Rwanda report blames France for its role in 1994 genocide

(FILES) In this file photo taken on April 30, 1994 two French soldiers stand guard at the Nyarushishi Tutsis refugees camp. - France announced on April 7, 2021, the release of important archives on Rwanda on the occasion of the 27th anniversary of the start of the Tutsi genocide, a gesture hailed by the victims who, however, await an "apology" from Paris for its role in the tragedy. (Photo by Pascal GUYOT / AFP)

France “bears significant responsibility” for enabling “foreseeable” genocide against ethnic Tutsis in Rwanda that happened in 1994, a report commissioned by the Rwandan government has concluded.

The 628-page report commissioned in 2017 was authored by the U.S. law firm Levy Firestone Muse LLP with the involvement of three Rwandan local law firms in its preparation.

It was released during its formal presentation to the Rwandan cabinet.

French officials “armed, advised, trained, equipped, and protected” the then Rwandan government and were heedless of its commitment to dehumanisation and, ultimately, the destruction and death of Tutsi in Rwanda, said the report.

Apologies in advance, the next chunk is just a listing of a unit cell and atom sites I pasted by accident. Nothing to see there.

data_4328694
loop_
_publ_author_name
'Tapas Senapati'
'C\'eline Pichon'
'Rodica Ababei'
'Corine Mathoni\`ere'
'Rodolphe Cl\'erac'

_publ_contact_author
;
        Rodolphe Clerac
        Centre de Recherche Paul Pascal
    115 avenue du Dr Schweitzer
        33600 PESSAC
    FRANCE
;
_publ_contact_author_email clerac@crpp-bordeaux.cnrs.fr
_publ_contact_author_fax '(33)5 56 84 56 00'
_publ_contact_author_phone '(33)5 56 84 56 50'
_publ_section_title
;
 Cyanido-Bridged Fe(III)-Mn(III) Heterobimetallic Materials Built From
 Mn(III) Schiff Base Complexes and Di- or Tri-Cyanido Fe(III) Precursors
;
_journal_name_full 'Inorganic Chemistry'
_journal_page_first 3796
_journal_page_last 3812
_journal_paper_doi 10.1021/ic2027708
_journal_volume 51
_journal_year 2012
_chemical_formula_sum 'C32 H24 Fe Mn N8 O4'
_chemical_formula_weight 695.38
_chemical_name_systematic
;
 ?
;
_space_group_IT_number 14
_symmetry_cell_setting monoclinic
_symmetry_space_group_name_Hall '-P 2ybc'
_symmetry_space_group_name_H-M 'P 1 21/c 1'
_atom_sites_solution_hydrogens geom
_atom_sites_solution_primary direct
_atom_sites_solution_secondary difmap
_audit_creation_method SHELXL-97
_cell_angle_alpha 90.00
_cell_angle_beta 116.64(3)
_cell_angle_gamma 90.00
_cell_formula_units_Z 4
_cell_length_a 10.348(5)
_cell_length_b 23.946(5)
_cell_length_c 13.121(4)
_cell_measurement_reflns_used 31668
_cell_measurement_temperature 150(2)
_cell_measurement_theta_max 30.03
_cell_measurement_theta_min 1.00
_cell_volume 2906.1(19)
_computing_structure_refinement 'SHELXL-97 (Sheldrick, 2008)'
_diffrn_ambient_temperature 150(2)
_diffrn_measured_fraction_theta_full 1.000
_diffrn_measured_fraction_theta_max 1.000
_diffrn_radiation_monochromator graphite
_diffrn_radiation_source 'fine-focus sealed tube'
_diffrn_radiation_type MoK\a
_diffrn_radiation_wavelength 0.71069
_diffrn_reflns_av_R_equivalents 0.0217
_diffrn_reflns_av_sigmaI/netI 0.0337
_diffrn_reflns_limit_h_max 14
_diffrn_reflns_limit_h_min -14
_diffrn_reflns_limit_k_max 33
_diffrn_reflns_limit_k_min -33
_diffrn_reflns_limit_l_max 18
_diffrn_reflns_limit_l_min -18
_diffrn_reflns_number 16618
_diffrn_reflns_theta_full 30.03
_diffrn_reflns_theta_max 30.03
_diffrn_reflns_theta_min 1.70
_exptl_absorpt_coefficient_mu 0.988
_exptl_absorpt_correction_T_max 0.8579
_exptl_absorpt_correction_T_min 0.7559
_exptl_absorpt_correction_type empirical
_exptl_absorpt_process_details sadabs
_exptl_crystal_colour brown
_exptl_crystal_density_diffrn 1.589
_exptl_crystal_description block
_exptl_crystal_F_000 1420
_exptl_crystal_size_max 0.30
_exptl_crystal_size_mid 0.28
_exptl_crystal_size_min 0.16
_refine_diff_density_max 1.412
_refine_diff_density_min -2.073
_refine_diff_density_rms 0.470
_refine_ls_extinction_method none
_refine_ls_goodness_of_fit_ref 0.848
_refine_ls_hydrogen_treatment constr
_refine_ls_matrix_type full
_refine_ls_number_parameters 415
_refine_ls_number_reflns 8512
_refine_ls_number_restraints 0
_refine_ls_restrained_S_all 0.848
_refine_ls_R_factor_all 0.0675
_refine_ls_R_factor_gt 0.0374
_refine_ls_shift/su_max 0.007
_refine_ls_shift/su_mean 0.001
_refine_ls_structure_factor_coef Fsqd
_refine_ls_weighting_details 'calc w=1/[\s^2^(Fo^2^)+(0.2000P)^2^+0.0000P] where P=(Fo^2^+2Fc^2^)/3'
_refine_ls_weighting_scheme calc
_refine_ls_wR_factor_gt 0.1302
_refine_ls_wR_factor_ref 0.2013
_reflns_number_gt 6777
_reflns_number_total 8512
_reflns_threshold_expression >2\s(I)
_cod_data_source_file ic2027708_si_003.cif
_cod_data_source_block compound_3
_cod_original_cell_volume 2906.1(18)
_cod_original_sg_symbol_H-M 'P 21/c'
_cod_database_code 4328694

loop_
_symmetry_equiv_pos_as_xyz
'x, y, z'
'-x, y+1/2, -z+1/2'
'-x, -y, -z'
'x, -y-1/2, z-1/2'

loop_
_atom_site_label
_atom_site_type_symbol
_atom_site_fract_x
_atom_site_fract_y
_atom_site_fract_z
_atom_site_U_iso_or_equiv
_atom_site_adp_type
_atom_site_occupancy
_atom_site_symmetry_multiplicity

However, the report found no evidence that French officials or personnel directly participated in the killing of Tutsis.

France’s role during the April-July 1994 genocide has for years been the subject of intense scrutiny and much controversy.

Rwanda has been accusing France of backing the genocidal regime government and covering genocide suspects through “Operation Turquoise,” but the claim was denied by France.

The central African country severed diplomatic relations with France in 2006 after a French judge issued nine arrest warrants against Rwandan officials in the case of an attack on an aircraft of Habyarimana in April 1994, which triggered the genocide.

Although the two countries restored their diplomatic relations in 2009, France has no ambassador in Rwanda since the last one left the post in 2015. (Xinhua/NAN)

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